Suffolk not likely to become home to wildlife refuge
Published 12:00 am Wednesday, March 30, 2005
Chesapeake appears to be the forerunner in the race for federal funds to build a new visitor’s center for the Great Dismal Swamp and Wildlife Refuge.
U.S. Rep. Randy Forbes, R-Va., broke the news Tuesday that the U.S. Department of Fish and Wildlife is recommending the facility go to Chesapeake, instead of Suffolk. The plan will be unveiled for public comments soon.
&uot;Our biggest concern was losing everything to North Carolina,&uot; Forbes said. &uot;We wanted to make sure it went somewhere in Virginia.
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&uot;The bottom line…is their budget is against the wall,&uot; he said. &uot;They told us they will not do an offsite visitors center,…that there is no way they could convince the appropriators to fund that.&uot;
Once the federal recommendation is submitted, the chance of it being funded is marginal, Forbes said. Only two new visitor’s centers have been funded in recent history, he said.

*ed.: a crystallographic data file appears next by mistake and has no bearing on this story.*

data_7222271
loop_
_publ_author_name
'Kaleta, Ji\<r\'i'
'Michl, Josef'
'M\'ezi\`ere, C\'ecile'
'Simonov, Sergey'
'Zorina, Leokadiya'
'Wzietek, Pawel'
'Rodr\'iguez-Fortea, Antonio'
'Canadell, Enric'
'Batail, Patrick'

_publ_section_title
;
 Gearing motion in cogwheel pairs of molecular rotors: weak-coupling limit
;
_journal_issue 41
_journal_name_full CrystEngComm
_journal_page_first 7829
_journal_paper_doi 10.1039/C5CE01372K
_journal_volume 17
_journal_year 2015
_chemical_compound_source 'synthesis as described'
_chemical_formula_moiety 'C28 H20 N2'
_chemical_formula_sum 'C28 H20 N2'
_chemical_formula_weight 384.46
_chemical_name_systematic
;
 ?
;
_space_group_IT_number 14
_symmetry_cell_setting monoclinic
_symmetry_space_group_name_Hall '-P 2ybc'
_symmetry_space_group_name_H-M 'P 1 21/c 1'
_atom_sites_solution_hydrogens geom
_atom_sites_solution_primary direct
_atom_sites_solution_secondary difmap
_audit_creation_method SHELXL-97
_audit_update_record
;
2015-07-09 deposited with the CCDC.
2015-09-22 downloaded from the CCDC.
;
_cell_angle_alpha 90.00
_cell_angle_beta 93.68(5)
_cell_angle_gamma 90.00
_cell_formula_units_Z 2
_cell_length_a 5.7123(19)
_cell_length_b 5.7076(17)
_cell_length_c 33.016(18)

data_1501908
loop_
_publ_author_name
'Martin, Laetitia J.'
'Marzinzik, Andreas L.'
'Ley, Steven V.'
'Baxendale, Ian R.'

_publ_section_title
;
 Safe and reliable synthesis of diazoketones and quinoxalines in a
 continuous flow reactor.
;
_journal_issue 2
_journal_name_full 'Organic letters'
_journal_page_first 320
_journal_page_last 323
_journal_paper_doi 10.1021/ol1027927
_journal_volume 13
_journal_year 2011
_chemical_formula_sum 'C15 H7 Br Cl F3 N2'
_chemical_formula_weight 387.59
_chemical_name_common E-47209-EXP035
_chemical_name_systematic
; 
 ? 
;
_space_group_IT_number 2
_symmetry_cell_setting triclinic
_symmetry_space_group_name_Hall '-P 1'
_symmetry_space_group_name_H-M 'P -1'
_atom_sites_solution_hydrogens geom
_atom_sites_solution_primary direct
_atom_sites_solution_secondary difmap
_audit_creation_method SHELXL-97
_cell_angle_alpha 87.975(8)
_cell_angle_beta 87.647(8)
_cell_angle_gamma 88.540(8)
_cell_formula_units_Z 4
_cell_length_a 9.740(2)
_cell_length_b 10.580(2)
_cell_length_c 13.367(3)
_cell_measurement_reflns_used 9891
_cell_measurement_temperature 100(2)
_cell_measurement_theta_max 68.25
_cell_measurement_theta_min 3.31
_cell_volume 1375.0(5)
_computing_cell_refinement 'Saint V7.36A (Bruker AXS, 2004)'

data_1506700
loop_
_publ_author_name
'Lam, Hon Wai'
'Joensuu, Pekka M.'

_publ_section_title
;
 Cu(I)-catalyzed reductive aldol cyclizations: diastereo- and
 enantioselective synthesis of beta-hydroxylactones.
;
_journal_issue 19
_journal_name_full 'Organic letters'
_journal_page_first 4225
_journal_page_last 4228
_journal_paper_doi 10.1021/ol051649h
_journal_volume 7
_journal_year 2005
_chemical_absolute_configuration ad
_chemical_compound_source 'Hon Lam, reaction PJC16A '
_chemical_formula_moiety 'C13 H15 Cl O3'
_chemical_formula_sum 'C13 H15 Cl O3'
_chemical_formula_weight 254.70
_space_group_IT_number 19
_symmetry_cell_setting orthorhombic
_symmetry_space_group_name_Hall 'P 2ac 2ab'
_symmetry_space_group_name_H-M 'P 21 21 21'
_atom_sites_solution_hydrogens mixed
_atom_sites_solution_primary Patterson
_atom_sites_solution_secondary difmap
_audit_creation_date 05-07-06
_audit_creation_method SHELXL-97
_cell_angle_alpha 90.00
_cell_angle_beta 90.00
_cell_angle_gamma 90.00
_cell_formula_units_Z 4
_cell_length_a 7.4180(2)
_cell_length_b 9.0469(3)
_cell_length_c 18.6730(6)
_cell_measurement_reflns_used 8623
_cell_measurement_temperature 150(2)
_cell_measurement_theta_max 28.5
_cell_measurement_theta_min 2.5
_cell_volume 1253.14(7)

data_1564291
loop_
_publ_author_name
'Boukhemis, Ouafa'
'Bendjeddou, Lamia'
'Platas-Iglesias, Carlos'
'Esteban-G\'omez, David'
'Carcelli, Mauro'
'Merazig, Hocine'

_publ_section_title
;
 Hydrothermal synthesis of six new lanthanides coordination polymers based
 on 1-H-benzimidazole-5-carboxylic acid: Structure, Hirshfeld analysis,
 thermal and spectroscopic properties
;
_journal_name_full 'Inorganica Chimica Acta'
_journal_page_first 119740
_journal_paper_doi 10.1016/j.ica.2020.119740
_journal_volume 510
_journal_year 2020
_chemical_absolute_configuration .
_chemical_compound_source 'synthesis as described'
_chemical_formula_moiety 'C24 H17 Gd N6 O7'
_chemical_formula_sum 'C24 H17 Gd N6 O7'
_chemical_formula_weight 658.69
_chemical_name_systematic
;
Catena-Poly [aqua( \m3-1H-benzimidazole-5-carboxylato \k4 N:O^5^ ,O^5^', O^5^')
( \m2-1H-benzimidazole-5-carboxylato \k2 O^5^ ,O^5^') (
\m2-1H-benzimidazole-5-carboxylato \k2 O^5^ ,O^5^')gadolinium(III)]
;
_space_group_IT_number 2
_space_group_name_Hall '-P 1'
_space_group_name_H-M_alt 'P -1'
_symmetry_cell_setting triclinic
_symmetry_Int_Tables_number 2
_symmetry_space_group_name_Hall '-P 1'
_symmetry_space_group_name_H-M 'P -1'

Forbes’ comments came after Lynette Brugeman, the city’s tourism director, reiterated the city’s request for $2 million in federal funding to build a 7,000-square-foot interpretative center at the intersection of Constance Road and North Main Street.
&uot;We consider this a regional model…and we have been steadfast in our support for this model for the past four or five years,&uot; she said.
The city’s proposed facility would be located adjacent to the historic Nansemond County Courthouse, where the Suffolk Visitors Center is relocating within the next 18 months.
The city’s plan also called for setting up sites in the refuge where the public could rent bikes and kayaks to better explore the property.
The U.S. Department of Fish and Wildlife’s proposed plan does not leave Suffolk in the cold, Forbes stressed.
&uot;Their plan is for Suffolk to play a main role,&uot; Forbes said. &uot;They understand that Suffolk has the only land access to the refuge.&uot;
The agency plan calls for investing in major improvements to the refuge’s roads and trails, facilities and entrances, he added. If the plan is approved, work on that part of the project would begin within a couple of months.
Meanwhile, there may be other pots of federal money the city could tap to acquire funding for an interpretative center, Forbes said.